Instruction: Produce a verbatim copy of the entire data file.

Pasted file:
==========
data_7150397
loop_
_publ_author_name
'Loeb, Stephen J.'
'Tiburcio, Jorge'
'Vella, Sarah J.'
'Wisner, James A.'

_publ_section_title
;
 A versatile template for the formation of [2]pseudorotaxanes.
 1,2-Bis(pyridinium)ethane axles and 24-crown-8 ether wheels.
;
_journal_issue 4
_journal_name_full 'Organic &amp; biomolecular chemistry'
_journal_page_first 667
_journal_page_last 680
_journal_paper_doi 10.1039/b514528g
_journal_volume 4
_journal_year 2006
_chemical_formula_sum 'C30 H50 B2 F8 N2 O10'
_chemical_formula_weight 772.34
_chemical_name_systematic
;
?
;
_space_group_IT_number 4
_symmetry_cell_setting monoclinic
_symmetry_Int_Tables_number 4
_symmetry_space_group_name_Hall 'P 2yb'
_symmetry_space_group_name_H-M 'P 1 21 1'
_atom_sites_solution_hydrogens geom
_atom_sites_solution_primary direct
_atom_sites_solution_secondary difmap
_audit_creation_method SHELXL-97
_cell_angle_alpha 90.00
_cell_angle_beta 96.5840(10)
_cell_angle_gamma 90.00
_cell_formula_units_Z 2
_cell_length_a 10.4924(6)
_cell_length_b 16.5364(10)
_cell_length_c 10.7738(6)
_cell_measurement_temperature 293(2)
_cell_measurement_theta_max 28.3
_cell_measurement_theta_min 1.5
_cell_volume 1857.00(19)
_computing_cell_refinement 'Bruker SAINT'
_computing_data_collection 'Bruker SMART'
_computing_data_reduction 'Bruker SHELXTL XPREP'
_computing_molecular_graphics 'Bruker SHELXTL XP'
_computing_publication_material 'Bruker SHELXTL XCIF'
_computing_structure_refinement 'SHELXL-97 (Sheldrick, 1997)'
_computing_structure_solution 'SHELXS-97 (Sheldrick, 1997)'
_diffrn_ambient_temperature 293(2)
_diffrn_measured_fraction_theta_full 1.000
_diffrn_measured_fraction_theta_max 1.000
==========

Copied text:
data_7150397
loop_
_publ_author_name
'Loeb, Stephen J.'
'Tiburcio, Jorge'
'Vella, Sarah J.'
'Wisner, James A.'

_publ_section_title
;
 A versatile template for the formation of [2]pseudorotaxanes.
 1,2-Bis(pyridinium)ethane axles and 24-crown-8 ether wheels.
;
_journal_issue 4
_journal_name_full 'Organic &amp; biomolecular chemistry'
_journal_page_first 667
_journal_page_last 680
_journal_paper_doi 10.1039/b514528g
_journal_volume 4
_journal_year 2006
_chemical_formula_sum 'C30 H50 B2 F8 N2 O10'
_chemical_formula_weight 772.34
_chemical_name_systematic
;
?
;
_space_group_IT_number 4
_symmetry_cell_setting monoclinic
_symmetry_Int_Tables_number 4
_symmetry_space_group_name_Hall 'P 2yb'
_symmetry_space_group_name_H-M 'P 1 21 1'
_atom_sites_solution_hydrogens geom
_atom_sites_solution_primary direct
_atom_sites_solution_secondary difmap
_audit_creation_method SHELXL-97
_cell_angle_alpha 90.00
_cell_angle_beta 96.5840(10)
_cell_angle_gamma 90.00
_cell_formula_units_Z 2
_cell_length_a 10.4924(6)
_cell_length_b 16.5364(10)
_cell_length_c 10.7738(6)
_cell_measurement_temperature 293(2)
_cell_measurement_theta_max 28.3
_cell_measurement_theta_min 1.5
_cell_volume 1857.00(19)
_computing_cell_refinement 'Bruker SAINT'
_computing_data_collection 'Bruker SMART'
_computing_data_reduction 'Bruker SHELXTL XPREP'
_computing_molecular_graphics 'Bruker SHELXTL XP'
_computing_publication_material 'Bruker SHELXTL XCIF'
_computing_structure_refinement 'SHELXL-97 (Sheldrick, 1997)'
_computing_structure_solution 'SHELXS-97 (Sheldrick, 1997)'
_diffrn_ambient_temperature 293(2)
_diffrn_measured_fraction_theta_full 1.000
_diffrn_measured_fraction_theta_max 1.000